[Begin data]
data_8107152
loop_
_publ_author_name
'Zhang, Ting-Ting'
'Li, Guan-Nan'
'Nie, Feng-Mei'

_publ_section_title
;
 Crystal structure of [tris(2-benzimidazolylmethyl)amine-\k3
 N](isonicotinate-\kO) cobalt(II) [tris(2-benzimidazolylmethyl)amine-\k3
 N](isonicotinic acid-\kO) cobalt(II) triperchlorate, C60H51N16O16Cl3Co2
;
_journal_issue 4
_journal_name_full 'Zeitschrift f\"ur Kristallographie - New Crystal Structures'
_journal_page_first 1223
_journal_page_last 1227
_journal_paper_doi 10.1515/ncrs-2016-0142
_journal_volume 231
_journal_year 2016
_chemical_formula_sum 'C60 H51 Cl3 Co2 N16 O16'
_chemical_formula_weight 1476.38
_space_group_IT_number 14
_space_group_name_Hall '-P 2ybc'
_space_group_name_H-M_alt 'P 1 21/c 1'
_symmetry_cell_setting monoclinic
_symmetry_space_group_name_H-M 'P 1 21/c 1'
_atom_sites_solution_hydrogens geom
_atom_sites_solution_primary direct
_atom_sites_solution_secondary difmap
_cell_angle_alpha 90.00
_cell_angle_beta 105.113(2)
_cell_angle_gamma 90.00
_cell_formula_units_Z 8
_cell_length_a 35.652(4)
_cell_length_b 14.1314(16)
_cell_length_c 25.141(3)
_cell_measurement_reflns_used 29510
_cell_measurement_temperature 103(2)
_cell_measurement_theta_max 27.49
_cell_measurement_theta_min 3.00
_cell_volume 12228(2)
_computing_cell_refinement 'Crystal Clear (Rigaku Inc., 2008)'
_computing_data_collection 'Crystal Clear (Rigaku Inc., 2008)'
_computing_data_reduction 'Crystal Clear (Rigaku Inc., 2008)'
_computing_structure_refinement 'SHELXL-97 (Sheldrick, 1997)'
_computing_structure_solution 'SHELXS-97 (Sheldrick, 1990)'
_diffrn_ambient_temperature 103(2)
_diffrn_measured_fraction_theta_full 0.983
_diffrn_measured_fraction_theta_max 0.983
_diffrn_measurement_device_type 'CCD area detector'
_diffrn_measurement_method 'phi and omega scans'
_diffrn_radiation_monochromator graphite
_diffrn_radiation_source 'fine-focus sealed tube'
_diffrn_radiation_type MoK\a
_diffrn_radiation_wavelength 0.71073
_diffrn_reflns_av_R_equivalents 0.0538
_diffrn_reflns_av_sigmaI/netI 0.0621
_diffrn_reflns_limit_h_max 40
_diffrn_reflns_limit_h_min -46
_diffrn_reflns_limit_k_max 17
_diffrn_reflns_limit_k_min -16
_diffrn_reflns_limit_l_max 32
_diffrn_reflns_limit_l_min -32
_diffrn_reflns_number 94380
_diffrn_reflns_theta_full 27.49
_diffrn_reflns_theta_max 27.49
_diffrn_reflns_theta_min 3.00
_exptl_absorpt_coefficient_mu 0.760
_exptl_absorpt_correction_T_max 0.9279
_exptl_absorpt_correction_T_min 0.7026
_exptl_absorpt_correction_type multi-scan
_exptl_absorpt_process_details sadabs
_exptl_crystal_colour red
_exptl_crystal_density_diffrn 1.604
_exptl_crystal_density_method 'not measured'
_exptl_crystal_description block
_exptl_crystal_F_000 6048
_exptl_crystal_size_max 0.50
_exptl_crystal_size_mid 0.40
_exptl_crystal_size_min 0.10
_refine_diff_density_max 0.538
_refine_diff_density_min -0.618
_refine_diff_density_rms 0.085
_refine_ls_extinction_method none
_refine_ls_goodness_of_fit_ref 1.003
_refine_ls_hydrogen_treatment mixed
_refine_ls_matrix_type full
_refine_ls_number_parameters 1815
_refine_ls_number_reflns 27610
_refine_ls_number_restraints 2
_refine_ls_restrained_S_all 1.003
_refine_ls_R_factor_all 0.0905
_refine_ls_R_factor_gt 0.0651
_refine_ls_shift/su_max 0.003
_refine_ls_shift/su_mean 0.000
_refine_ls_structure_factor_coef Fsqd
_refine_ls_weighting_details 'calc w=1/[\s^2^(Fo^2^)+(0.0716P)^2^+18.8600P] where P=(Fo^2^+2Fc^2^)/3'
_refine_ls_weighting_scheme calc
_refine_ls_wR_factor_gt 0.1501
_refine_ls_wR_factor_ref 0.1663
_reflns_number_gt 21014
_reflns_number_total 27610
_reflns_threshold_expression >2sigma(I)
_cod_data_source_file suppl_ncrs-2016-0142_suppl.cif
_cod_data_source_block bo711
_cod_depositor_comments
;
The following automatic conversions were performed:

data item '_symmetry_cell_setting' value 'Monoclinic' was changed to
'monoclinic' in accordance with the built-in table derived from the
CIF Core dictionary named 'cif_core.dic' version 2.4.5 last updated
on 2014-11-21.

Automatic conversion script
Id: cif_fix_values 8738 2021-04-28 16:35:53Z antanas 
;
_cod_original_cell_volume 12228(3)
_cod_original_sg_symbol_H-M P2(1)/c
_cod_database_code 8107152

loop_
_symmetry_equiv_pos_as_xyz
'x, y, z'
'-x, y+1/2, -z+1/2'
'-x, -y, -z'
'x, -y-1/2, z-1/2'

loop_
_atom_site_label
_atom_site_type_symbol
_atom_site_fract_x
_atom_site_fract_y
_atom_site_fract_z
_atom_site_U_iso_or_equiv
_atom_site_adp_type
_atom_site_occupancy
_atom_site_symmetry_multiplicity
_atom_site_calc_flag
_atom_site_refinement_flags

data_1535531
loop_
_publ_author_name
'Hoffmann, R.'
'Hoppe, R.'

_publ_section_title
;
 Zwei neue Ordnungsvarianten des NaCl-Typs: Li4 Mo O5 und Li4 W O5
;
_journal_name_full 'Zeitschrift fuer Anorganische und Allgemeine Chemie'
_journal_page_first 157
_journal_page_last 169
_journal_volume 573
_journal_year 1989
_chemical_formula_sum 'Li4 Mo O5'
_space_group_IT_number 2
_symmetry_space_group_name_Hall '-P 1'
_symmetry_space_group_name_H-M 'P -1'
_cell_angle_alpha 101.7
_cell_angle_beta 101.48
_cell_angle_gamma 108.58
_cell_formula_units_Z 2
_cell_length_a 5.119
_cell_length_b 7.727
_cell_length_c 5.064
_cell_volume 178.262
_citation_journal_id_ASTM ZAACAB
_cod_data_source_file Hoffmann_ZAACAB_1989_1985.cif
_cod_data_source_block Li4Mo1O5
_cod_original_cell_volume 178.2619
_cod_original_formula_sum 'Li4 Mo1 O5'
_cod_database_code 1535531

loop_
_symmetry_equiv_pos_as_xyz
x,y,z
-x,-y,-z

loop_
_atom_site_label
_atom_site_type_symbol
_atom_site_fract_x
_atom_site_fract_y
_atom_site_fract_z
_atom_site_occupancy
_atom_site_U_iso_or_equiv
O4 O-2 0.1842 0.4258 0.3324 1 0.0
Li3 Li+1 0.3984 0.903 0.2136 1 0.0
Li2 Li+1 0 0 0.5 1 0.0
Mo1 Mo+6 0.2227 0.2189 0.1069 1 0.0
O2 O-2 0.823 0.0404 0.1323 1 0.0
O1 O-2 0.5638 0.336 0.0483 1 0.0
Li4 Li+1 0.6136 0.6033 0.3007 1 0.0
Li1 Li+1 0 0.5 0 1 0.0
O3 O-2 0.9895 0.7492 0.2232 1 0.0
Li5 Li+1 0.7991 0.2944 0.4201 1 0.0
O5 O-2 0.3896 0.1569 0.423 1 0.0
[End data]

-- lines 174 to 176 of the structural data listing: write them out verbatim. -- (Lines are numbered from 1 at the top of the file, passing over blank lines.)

_atom_site_label
_atom_site_type_symbol
_atom_site_fract_x